Robert Kubica has finally admitted that his F1 career could be over and that he may never return to a top-level singer-seater machine.
Kubica saw his career put on hold over two years ago when he was involved in an accident while competing on the Ronde di Andora Rally in Italy – sustaining serious injuries when an Armco barrier pieced the cockpit of his Skoda Fabia.
Having undergone numerous rounds of surgery on his injuries, Kubica is making his return to competitive action this year on the rally stages, with Rally Portugal this weekend marking his first outing in the WRC2 category of the World Rally Championship.
Kubica has already shown his speed on a number of smaller national events and produced a star driver on the European Rally Championship event in the Canaries before crashing out, and he admitted that his future may lie more in rallying than in F1.
“When you work and do everything to become an F1 driver and you are in F1, and I could say quite an established driver, and then from one day to the other your life is gone – it is not easy,” he said in a video recorded during his pre-event test for Rally Portugal this weekend. “Of course I would like to come back in F1, but I know that it might not happen. There are some things that are out of my control, and that's more difficult.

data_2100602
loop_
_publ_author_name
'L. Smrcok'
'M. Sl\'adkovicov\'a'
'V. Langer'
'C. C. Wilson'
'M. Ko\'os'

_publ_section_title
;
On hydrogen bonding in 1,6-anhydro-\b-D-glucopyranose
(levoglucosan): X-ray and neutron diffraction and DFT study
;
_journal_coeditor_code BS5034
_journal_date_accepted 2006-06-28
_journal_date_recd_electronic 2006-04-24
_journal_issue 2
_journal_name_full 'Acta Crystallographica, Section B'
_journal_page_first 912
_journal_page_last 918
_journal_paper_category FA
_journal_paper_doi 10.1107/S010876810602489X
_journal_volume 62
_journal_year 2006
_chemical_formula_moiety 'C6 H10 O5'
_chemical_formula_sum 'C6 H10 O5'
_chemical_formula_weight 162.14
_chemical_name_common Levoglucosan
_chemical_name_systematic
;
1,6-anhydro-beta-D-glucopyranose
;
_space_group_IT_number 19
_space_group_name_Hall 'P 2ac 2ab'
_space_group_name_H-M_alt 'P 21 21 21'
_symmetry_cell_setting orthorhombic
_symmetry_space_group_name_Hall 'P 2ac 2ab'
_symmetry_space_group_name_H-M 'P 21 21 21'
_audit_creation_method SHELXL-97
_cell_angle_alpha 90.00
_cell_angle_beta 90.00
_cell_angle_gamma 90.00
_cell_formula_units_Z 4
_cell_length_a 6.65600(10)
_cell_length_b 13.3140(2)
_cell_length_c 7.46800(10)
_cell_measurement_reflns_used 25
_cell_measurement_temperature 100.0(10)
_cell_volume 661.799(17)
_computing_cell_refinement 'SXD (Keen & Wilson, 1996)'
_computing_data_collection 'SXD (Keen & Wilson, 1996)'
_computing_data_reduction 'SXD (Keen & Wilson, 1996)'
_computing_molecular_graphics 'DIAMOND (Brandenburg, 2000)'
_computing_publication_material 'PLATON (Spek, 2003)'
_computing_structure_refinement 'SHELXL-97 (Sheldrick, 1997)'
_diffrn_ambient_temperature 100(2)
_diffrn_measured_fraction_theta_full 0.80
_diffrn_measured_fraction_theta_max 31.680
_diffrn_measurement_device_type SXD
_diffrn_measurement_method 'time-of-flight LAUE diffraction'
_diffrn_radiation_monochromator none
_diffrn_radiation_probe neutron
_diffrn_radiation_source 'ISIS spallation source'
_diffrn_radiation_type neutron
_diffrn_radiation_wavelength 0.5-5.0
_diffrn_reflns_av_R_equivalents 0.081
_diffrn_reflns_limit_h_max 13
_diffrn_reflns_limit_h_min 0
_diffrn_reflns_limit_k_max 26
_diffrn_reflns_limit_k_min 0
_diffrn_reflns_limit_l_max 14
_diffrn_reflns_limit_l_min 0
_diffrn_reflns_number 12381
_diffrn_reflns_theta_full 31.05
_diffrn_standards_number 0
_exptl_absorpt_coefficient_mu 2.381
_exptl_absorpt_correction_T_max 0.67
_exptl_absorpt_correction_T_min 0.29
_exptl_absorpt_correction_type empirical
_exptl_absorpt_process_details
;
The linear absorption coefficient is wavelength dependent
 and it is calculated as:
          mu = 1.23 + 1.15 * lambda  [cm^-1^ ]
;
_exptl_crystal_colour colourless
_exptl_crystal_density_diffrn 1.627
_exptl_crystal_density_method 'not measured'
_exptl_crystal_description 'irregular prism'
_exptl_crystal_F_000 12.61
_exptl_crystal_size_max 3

“Rallying I think will help me get back to the sport and it will definitely keep my head up and will keep me busy. Rallying is not just about driving but there's a lot of preparation so I will spend a lot of time around the rallies and in the car. That's good and something I was looking for.”
Kubica will drive a specially-adapted Citroen DS3 RRC for his WRC2 campaign having received dispensation from the FIA to make changes to the car to make it easier for him behind the wheel.
"We had permission from FIA, who I would like to thank, for a pad on the left side," he said. "It helps me because like this I can always keep my right arm on the steering wheel, and with my limitation it helps me a lot to drive safer.
"I would say I'm not really limited when I'm driving, it's more outside of the car that I'm more limited."